University fees strengthen rather than challenge the old order

10 June 2013

Introducing tuition fees in UK universities has only served to reinforce established admission patterns rather than widen access according to new research funded by the Nuffield Foundation.

Between 1996 and 2010 - a period of expansion, organisational change and funding reform - traditional hierarchies among universities remained strong.

The study found the proportions of students from different social backgrounds had remained static. Privately educated students remained unevenly distributed across universities, especially in England where they actually increased their concentration in older universities.

Similarly, the children of parents from the managerial class were more likely to get a place in older universities.

The one kind of student group that saw change was ethnic minorities, who increased their proportion of UK-domiciled students from 12% to 19% over the period. Ethnic segregation remained high but it has declined. Students from Asian backgrounds in particular have increased their representation in older universities.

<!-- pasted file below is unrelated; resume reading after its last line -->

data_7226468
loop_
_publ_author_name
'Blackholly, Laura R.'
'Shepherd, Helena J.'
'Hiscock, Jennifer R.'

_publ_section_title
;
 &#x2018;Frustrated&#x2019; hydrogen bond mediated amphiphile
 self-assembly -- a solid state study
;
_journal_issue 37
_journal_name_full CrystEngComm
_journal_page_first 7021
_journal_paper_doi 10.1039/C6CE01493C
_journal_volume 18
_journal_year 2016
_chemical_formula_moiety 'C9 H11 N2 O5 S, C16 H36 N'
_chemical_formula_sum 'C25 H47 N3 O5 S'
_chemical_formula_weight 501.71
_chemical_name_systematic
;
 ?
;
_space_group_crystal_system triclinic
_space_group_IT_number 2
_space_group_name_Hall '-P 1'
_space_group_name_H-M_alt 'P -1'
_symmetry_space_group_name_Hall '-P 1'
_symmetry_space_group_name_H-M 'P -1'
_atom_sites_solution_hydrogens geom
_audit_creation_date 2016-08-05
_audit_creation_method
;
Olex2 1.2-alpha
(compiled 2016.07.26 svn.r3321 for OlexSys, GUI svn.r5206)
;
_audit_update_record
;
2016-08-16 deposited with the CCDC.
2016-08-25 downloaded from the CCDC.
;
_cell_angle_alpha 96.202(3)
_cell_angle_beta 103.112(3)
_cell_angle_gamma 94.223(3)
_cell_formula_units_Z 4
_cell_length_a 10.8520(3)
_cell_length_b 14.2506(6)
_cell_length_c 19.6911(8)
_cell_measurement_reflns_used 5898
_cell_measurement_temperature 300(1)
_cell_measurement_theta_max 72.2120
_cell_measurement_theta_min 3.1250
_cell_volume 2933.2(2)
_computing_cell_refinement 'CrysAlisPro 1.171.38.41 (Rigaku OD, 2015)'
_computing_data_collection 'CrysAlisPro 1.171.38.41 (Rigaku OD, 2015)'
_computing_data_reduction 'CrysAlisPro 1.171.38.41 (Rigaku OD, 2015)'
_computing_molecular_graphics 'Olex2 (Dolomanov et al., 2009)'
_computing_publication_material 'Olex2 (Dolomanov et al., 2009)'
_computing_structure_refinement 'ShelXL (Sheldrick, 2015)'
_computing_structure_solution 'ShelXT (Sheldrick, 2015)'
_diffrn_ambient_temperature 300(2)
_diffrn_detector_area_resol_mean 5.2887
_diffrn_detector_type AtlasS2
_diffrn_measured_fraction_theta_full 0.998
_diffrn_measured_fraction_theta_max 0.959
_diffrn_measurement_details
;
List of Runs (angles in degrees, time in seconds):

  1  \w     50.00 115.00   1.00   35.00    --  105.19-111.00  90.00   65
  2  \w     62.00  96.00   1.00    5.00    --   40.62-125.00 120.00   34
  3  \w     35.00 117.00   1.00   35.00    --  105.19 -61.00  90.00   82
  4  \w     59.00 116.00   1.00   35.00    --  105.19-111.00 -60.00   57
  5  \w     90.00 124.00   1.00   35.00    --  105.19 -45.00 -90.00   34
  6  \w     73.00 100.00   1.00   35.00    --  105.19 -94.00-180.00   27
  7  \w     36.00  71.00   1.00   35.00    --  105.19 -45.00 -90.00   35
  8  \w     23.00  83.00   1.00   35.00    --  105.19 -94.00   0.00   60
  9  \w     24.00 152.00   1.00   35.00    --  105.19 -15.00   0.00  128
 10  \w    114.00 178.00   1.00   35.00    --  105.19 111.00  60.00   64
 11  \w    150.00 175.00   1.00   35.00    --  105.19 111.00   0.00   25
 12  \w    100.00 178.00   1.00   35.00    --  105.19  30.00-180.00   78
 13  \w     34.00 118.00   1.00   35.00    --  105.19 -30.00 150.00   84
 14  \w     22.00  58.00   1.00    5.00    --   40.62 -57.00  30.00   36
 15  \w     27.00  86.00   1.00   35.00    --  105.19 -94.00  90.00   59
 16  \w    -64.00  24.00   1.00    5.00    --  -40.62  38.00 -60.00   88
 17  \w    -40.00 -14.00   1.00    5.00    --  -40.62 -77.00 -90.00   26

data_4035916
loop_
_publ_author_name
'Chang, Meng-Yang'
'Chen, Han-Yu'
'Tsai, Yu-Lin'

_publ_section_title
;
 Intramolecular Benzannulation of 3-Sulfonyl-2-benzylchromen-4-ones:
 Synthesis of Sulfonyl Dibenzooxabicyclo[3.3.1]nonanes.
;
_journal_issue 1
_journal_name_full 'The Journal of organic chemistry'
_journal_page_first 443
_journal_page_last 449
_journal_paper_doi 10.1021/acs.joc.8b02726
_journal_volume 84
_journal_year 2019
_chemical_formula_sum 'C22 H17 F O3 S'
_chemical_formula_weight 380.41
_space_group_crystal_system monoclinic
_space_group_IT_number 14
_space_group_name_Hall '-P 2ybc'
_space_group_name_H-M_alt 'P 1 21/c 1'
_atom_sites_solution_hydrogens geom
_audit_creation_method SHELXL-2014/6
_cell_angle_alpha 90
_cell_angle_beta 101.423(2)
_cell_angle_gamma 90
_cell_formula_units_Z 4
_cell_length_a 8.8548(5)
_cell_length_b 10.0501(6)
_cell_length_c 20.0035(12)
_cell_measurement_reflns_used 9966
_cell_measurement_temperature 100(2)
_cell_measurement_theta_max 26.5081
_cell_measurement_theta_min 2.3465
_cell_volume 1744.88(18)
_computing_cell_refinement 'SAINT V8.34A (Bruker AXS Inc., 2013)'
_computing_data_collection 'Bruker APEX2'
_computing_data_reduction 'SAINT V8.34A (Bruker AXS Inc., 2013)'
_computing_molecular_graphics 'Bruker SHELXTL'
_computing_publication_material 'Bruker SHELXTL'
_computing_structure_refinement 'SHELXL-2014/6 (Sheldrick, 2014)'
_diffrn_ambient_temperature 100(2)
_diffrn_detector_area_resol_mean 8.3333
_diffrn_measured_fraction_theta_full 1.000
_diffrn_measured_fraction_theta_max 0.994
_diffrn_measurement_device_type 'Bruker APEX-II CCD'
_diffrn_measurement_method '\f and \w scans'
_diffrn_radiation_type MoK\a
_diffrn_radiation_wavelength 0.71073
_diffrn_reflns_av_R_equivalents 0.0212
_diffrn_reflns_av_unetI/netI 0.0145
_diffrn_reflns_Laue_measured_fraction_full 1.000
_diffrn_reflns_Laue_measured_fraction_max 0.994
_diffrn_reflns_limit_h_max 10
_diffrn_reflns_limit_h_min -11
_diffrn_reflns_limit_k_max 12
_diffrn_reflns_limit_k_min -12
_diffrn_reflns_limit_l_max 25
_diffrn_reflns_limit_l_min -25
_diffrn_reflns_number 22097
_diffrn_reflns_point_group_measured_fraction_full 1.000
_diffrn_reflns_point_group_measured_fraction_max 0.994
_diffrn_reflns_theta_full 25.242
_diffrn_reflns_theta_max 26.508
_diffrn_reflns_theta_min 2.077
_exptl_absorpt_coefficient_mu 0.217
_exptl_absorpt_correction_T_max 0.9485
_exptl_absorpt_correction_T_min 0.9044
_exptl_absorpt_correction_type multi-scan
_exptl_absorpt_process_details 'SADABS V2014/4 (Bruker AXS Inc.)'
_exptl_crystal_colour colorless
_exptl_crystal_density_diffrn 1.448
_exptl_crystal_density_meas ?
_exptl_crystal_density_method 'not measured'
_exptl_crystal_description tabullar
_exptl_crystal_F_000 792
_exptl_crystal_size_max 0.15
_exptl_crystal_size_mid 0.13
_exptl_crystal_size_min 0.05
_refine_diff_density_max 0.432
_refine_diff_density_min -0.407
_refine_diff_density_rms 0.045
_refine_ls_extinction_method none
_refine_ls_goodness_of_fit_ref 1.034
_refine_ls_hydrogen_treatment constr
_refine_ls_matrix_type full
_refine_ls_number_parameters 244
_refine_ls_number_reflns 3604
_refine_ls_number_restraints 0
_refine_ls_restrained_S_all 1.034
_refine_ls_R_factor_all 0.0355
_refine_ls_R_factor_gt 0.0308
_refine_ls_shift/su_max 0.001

Researchers noted that the proportion of students crossing a border to study in another UK country declined in all home nations over the period.

However, ethnic minority students in Scotland (and to a lesser extent in Wales and Northern Ireland) were more likely to study elsewhere in the UK than their equivalents in England.

David Raffe, professor of sociology of education at the University of Edinburgh, said: “Our findings provide little comfort either for the market-led philosophy, which is driving higher education in England, or for the claim that free tuition in Scotland promotes wider access for working class students. Our research suggests that student choices do not drive improvement in higher education because they are strongly influenced by universities' age and status, and that markets actually reinforce established academic hierarchies.

“There is little evidence of change in social-class inequalities either in access to higher education as a whole or in entry to higher-status universities, including in Scotland where fees for full-time students have been abolished.”

The University of Edinburgh’s Centre for Educational Sociology looked at data from the Universities and Colleges Admissions Service (UCAS) and has published its findings in a new set of briefing papers today.

The project, Changing Transitions to a Differentiated Higher Education System, was funded by the Nuffield Foundation.

Professor David Raffe and fellow author Dr Linda Croxford will present their findings at a public seminar at the University of Edinburgh’s School of Education at 2pm on Friday 14 June